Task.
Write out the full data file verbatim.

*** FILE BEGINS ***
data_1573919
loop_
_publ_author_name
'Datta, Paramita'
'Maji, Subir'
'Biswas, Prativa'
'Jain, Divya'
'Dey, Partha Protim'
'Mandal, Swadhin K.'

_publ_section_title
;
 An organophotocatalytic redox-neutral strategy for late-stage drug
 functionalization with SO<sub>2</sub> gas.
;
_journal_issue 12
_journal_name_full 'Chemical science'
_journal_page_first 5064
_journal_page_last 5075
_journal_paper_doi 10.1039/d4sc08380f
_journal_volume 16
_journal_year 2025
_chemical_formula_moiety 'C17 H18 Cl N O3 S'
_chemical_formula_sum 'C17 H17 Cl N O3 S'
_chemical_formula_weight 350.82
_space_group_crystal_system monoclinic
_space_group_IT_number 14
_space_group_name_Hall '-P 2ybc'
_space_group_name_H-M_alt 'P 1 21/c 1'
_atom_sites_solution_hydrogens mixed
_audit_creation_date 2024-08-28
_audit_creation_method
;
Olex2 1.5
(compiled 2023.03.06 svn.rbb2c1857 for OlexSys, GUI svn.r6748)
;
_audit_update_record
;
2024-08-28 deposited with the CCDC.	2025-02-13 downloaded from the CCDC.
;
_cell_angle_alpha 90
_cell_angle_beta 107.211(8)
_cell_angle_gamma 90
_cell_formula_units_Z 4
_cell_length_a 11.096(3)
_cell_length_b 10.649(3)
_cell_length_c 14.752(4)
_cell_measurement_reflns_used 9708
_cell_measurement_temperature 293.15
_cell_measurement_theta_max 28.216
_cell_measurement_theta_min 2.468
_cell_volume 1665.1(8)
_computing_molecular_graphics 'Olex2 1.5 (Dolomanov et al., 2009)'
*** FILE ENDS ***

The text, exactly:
data_1573919
loop_
_publ_author_name
'Datta, Paramita'
'Maji, Subir'
'Biswas, Prativa'
'Jain, Divya'
'Dey, Partha Protim'
'Mandal, Swadhin K.'

_publ_section_title
;
 An organophotocatalytic redox-neutral strategy for late-stage drug
 functionalization with SO<sub>2</sub> gas.
;
_journal_issue 12
_journal_name_full 'Chemical science'
_journal_page_first 5064
_journal_page_last 5075
_journal_paper_doi 10.1039/d4sc08380f
_journal_volume 16
_journal_year 2025
_chemical_formula_moiety 'C17 H18 Cl N O3 S'
_chemical_formula_sum 'C17 H17 Cl N O3 S'
_chemical_formula_weight 350.82
_space_group_crystal_system monoclinic
_space_group_IT_number 14
_space_group_name_Hall '-P 2ybc'
_space_group_name_H-M_alt 'P 1 21/c 1'
_atom_sites_solution_hydrogens mixed
_audit_creation_date 2024-08-28
_audit_creation_method
;
Olex2 1.5
(compiled 2023.03.06 svn.rbb2c1857 for OlexSys, GUI svn.r6748)
;
_audit_update_record
;
2024-08-28 deposited with the CCDC.	2025-02-13 downloaded from the CCDC.
;
_cell_angle_alpha 90
_cell_angle_beta 107.211(8)
_cell_angle_gamma 90
_cell_formula_units_Z 4
_cell_length_a 11.096(3)
_cell_length_b 10.649(3)
_cell_length_c 14.752(4)
_cell_measurement_reflns_used 9708
_cell_measurement_temperature 293.15
_cell_measurement_theta_max 28.216
_cell_measurement_theta_min 2.468
_cell_volume 1665.1(8)
_computing_molecular_graphics 'Olex2 1.5 (Dolomanov et al., 2009)'